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On 28 September 351, at Battle of Mursa Major, Constantius II defeated the usurper Magnentius. The battle was one of the bloodiest in Roman military history.
BB68066. Bronze centenionalis, RIC VIII Cyzicus 95, Choice VF, weight 5.512 g, maximum diameter 24.4 mm, die axis 180o, 4th officina, Cyzicus (Kapu Dagh, Turkey) mint, 351 - 354 A.D.; obverse D N CONSTANTIVS P F AVG, pearl-diademed, draped and cuirassed bust right; reverse FEL TEMP REPARATIO (happy times restored), soldier standing left spearing fallen horseman, Γ left, •SMK∆; large bronze for the period; $105.00 (€91.35)


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Constantius II, unlike his father, allowed Christians to persecute pagans and Jews. Christian clergy inspired angry crowds, which attacked and destroyed synagogues and temples. On 7 May 351, a Jewish revolt broke out in Palestine. The rebels destroyed the Roman garrison in a surprise night attack and acquired the garrison's weapons. The rebels destroyed Diopolis and Tiberias and killed the people of different ethnicities, including Greeks and Samaritans. In 352, Constantius Gallus sent his general (magister equitum) Ursicinus to put down the revolt. Diocesarea, the epicenter of the revolt, was razed to the ground. Ursicinus ordered the execution of thousands of Jews, even children. After the revolt, a permanent garrison was stationed in Galilee.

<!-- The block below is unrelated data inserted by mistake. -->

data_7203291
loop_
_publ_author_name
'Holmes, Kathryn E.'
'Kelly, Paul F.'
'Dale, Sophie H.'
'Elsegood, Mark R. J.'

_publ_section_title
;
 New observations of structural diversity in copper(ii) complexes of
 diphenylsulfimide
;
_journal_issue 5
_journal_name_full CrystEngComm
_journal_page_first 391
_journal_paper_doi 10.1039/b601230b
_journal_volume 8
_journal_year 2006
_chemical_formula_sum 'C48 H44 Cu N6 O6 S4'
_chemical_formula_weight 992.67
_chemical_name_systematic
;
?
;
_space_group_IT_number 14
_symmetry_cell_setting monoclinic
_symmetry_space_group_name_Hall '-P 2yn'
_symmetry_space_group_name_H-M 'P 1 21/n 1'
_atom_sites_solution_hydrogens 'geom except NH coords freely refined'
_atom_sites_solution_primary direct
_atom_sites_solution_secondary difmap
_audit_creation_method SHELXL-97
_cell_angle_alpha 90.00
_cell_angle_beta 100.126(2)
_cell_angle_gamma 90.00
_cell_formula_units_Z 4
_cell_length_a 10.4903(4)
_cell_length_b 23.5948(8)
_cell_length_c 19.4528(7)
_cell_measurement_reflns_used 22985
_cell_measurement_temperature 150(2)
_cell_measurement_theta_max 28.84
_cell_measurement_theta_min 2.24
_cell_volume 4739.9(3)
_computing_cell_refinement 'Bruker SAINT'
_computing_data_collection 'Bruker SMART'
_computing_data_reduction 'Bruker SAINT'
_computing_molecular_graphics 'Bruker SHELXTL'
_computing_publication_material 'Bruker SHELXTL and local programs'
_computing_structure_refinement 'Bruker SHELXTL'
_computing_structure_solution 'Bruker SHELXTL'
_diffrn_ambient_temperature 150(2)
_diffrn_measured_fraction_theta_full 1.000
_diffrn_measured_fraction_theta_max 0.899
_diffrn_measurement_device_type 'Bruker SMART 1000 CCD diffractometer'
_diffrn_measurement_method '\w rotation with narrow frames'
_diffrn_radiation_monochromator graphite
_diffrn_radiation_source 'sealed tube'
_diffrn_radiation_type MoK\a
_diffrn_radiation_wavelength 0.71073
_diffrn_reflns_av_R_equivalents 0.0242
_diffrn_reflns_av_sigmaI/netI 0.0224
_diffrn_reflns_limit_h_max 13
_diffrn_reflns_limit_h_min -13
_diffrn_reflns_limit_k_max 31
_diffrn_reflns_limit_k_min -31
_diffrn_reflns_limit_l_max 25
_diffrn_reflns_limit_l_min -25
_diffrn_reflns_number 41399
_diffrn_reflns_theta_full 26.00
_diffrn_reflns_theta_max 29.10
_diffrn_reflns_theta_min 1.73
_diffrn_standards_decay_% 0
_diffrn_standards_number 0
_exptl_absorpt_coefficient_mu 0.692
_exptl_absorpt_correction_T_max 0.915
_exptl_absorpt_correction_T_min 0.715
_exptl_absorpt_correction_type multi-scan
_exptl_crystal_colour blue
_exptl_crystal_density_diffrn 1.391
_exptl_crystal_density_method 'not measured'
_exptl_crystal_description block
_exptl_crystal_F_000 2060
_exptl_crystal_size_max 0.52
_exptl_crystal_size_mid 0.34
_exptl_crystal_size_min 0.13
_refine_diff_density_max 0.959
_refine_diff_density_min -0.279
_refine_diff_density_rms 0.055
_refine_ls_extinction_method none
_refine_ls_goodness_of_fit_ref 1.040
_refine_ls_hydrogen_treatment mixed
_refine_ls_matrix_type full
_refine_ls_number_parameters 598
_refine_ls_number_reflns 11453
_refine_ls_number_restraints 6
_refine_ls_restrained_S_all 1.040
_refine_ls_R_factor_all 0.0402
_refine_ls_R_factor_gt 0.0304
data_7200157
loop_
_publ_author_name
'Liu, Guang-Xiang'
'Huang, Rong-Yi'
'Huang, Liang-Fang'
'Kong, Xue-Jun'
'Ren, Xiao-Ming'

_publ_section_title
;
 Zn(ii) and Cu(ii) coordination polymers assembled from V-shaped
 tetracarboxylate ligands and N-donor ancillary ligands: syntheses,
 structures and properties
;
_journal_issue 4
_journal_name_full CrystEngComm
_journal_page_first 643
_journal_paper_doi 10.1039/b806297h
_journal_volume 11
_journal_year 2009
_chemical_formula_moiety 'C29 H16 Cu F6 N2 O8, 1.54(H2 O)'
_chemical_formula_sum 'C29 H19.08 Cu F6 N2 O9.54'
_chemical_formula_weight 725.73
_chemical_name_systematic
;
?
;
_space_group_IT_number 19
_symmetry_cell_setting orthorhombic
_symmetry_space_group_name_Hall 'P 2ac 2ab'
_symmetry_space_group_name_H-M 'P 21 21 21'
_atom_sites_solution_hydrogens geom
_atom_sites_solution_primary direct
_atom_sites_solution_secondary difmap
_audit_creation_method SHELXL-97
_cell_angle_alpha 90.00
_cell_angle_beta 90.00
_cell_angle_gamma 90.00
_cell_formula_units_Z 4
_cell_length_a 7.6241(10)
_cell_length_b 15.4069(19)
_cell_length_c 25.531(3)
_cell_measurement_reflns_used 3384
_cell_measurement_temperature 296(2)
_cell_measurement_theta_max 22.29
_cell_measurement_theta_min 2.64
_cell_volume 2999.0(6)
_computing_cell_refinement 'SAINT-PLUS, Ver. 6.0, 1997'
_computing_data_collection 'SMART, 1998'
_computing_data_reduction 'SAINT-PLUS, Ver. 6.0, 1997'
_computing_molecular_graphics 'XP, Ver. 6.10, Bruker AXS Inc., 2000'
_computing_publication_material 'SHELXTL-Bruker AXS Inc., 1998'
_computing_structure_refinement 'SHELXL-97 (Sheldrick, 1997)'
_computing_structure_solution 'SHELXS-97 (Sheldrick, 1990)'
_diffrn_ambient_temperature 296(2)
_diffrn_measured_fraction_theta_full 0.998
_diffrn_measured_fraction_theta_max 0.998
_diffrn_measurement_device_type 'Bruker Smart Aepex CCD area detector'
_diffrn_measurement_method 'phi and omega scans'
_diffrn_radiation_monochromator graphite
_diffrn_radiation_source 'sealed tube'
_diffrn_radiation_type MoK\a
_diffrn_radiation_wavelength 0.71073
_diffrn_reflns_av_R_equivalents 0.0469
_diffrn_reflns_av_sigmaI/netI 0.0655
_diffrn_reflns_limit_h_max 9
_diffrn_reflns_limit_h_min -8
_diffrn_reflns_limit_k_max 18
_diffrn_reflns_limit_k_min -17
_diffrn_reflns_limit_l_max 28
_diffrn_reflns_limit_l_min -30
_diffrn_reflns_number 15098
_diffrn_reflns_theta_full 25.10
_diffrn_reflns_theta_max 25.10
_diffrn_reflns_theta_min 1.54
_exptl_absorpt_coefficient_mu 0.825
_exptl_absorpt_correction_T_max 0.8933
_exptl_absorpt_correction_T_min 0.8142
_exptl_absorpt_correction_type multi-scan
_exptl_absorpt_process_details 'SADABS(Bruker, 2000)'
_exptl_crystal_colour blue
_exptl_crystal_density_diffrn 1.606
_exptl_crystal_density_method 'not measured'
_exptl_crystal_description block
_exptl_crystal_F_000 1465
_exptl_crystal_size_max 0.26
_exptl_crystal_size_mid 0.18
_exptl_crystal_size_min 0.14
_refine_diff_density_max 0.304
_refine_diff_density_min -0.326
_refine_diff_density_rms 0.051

RB73596. Billon heavy maiorina, RIC VIII Alexandria 72, Cohen VII 46, SRCV V 18175, Choice aEF, excellent strike and centering, weight 6.106 g, maximum diameter 23.0 mm, die axis 135o, 1st officina, Alexandria mint, 15 Mar 351 - 6 Nov 355 A.D.; obverse D N CONSTANTIVS P F AVG, pearl-diademed draped and cuirassed bust right; reverse FEL TEMP REPARATIO (happy times restored), soldier spearing fallen horseman wearing a peaked Parthian cap and reaching toward the soldier, Γ (control letter) upper left, ALEA in exergue; $100.00 (€87.00)


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In 330, the Goths devastated the city of Tanais in the Don River delta.
RL71425. Bronze AE 3, RIC VII Antioch 88, weight 2.251 g, maximum diameter 17.7 mm, die axis 180o, Antioch (Antakya, Turkey) mint, 330 - 335 A.D.; obverse FL IVL CONSTANTIVS NOB C, laureate and cuirassed bust right; reverse GLORIA EXERCITVS, two soldiers standing facing, two standards in center between them, heads confronted, each holds a spear in outer hand and rests inner hand on grounded shield, SMANZ in ex; $75.00 (€65.25)